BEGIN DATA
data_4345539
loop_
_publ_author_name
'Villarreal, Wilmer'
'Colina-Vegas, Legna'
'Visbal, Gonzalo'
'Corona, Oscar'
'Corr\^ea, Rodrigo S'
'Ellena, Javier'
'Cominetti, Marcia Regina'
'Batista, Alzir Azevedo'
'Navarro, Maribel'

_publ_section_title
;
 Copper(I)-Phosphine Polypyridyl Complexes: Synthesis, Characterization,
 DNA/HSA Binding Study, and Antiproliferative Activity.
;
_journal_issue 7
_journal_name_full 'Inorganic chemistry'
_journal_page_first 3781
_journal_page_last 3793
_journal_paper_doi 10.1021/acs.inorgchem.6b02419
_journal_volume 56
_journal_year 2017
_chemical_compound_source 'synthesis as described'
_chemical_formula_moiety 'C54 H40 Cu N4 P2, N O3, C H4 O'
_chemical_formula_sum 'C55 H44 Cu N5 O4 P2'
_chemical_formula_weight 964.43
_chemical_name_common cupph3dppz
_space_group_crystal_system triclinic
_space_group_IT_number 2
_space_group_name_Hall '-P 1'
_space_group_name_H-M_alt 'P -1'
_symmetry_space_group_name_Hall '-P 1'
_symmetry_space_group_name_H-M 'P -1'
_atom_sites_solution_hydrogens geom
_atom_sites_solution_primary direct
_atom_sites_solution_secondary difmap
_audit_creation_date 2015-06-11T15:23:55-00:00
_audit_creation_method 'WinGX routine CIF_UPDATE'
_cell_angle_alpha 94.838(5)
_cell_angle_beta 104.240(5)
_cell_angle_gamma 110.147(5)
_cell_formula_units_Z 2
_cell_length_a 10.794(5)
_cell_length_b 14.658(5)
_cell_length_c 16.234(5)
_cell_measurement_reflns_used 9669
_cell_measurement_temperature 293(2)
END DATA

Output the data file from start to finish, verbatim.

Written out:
data_4345539
loop_
_publ_author_name
'Villarreal, Wilmer'
'Colina-Vegas, Legna'
'Visbal, Gonzalo'
'Corona, Oscar'
'Corr\^ea, Rodrigo S'
'Ellena, Javier'
'Cominetti, Marcia Regina'
'Batista, Alzir Azevedo'
'Navarro, Maribel'

_publ_section_title
;
 Copper(I)-Phosphine Polypyridyl Complexes: Synthesis, Characterization,
 DNA/HSA Binding Study, and Antiproliferative Activity.
;
_journal_issue 7
_journal_name_full 'Inorganic chemistry'
_journal_page_first 3781
_journal_page_last 3793
_journal_paper_doi 10.1021/acs.inorgchem.6b02419
_journal_volume 56
_journal_year 2017
_chemical_compound_source 'synthesis as described'
_chemical_formula_moiety 'C54 H40 Cu N4 P2, N O3, C H4 O'
_chemical_formula_sum 'C55 H44 Cu N5 O4 P2'
_chemical_formula_weight 964.43
_chemical_name_common cupph3dppz
_space_group_crystal_system triclinic
_space_group_IT_number 2
_space_group_name_Hall '-P 1'
_space_group_name_H-M_alt 'P -1'
_symmetry_space_group_name_Hall '-P 1'
_symmetry_space_group_name_H-M 'P -1'
_atom_sites_solution_hydrogens geom
_atom_sites_solution_primary direct
_atom_sites_solution_secondary difmap
_audit_creation_date 2015-06-11T15:23:55-00:00
_audit_creation_method 'WinGX routine CIF_UPDATE'
_cell_angle_alpha 94.838(5)
_cell_angle_beta 104.240(5)
_cell_angle_gamma 110.147(5)
_cell_formula_units_Z 2
_cell_length_a 10.794(5)
_cell_length_b 14.658(5)
_cell_length_c 16.234(5)
_cell_measurement_reflns_used 9669
_cell_measurement_temperature 293(2)